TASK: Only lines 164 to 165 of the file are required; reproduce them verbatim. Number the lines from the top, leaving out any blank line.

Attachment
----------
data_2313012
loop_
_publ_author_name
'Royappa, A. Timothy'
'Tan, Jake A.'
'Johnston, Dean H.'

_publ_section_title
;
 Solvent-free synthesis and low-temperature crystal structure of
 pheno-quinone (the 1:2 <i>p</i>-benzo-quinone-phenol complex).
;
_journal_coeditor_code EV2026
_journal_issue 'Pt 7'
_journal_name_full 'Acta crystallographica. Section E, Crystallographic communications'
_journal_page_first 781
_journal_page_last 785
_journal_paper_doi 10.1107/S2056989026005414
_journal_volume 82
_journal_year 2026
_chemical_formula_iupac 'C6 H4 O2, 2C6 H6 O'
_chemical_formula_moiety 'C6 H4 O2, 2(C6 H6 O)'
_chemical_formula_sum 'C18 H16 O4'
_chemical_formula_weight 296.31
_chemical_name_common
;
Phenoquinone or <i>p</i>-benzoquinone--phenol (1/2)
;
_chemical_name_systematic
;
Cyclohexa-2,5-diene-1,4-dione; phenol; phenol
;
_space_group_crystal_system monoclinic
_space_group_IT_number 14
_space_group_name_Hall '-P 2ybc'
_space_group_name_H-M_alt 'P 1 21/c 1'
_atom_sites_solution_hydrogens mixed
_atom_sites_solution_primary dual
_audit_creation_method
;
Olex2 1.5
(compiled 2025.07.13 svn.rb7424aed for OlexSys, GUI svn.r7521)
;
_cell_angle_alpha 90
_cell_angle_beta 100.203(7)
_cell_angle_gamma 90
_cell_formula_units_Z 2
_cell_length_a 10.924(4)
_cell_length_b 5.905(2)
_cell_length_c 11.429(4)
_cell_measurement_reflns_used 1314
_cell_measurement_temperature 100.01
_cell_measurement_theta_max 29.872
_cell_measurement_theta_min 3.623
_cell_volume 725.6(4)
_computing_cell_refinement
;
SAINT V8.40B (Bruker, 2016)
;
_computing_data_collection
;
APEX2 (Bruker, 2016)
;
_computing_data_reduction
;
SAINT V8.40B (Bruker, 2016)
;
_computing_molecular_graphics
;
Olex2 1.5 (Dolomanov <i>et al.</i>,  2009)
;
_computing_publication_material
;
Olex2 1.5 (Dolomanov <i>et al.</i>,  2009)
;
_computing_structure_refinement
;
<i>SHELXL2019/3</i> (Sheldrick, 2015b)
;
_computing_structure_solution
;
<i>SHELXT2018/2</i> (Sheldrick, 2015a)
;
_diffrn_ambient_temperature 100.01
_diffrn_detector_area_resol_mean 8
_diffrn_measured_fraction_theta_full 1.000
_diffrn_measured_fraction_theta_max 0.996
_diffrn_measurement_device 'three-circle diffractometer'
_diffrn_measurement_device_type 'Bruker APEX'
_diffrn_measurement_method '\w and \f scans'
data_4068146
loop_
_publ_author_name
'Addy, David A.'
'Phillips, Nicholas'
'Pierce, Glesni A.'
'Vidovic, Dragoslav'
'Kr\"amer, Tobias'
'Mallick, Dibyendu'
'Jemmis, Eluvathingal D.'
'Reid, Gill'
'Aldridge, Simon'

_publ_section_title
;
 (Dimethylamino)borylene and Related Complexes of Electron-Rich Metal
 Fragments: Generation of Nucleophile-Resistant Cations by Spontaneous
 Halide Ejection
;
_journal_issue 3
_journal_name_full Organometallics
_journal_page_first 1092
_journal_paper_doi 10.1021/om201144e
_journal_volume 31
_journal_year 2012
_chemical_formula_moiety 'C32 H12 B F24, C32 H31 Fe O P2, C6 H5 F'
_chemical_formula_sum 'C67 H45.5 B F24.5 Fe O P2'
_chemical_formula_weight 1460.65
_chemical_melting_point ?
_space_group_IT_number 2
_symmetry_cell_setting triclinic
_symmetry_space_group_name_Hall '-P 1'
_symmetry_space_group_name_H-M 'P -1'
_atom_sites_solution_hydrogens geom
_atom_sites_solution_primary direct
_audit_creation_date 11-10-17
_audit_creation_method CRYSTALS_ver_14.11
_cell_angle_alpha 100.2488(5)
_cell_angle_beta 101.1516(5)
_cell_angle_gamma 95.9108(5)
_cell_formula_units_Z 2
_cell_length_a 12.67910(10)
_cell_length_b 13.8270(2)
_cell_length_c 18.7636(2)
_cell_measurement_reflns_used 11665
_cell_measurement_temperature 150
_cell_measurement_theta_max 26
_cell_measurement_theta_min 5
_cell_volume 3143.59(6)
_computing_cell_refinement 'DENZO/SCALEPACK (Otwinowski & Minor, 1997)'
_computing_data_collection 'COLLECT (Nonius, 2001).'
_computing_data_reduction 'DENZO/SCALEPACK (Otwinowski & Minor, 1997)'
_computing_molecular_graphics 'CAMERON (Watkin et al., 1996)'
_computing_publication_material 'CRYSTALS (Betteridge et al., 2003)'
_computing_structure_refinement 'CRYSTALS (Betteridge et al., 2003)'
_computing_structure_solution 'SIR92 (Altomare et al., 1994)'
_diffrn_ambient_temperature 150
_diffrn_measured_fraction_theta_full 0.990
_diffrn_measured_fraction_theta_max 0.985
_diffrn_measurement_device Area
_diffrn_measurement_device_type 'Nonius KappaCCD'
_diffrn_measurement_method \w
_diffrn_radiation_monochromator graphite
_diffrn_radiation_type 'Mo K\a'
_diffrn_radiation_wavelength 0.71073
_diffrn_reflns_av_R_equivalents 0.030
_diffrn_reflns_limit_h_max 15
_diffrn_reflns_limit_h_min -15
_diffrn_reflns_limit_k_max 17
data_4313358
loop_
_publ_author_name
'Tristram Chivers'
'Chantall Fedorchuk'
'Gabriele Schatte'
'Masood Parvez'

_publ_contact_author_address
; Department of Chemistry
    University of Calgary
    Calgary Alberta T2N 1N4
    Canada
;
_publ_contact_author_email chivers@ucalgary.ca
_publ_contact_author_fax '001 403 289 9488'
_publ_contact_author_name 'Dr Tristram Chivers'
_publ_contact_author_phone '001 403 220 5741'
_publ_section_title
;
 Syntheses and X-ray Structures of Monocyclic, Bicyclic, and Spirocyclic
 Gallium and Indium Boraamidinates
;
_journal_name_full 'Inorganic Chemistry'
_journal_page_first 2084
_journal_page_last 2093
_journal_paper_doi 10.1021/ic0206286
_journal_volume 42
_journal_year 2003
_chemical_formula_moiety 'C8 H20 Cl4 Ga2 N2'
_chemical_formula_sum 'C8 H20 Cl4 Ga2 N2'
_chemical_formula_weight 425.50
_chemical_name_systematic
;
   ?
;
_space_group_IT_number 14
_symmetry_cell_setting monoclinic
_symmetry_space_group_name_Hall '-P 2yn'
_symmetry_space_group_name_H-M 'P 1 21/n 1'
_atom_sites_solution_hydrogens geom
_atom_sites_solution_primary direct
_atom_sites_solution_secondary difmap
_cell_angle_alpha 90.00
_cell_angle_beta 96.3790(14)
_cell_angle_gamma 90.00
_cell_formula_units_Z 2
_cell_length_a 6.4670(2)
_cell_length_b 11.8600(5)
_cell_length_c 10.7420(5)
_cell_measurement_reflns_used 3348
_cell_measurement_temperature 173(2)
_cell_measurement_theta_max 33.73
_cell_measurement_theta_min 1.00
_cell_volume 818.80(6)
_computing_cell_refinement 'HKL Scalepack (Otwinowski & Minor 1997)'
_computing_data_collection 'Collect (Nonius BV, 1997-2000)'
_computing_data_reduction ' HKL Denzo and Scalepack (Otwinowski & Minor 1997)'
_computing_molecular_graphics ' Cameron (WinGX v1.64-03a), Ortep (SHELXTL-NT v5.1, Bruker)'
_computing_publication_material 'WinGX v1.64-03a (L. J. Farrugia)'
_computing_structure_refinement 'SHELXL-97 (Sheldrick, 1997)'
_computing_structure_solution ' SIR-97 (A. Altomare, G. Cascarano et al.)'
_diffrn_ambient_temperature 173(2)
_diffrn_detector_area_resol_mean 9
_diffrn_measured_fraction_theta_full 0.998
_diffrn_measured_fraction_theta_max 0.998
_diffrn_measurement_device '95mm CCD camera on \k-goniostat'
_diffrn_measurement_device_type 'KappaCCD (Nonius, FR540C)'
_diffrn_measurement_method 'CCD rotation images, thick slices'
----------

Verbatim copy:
'Masood Parvez'

_publ_contact_author_address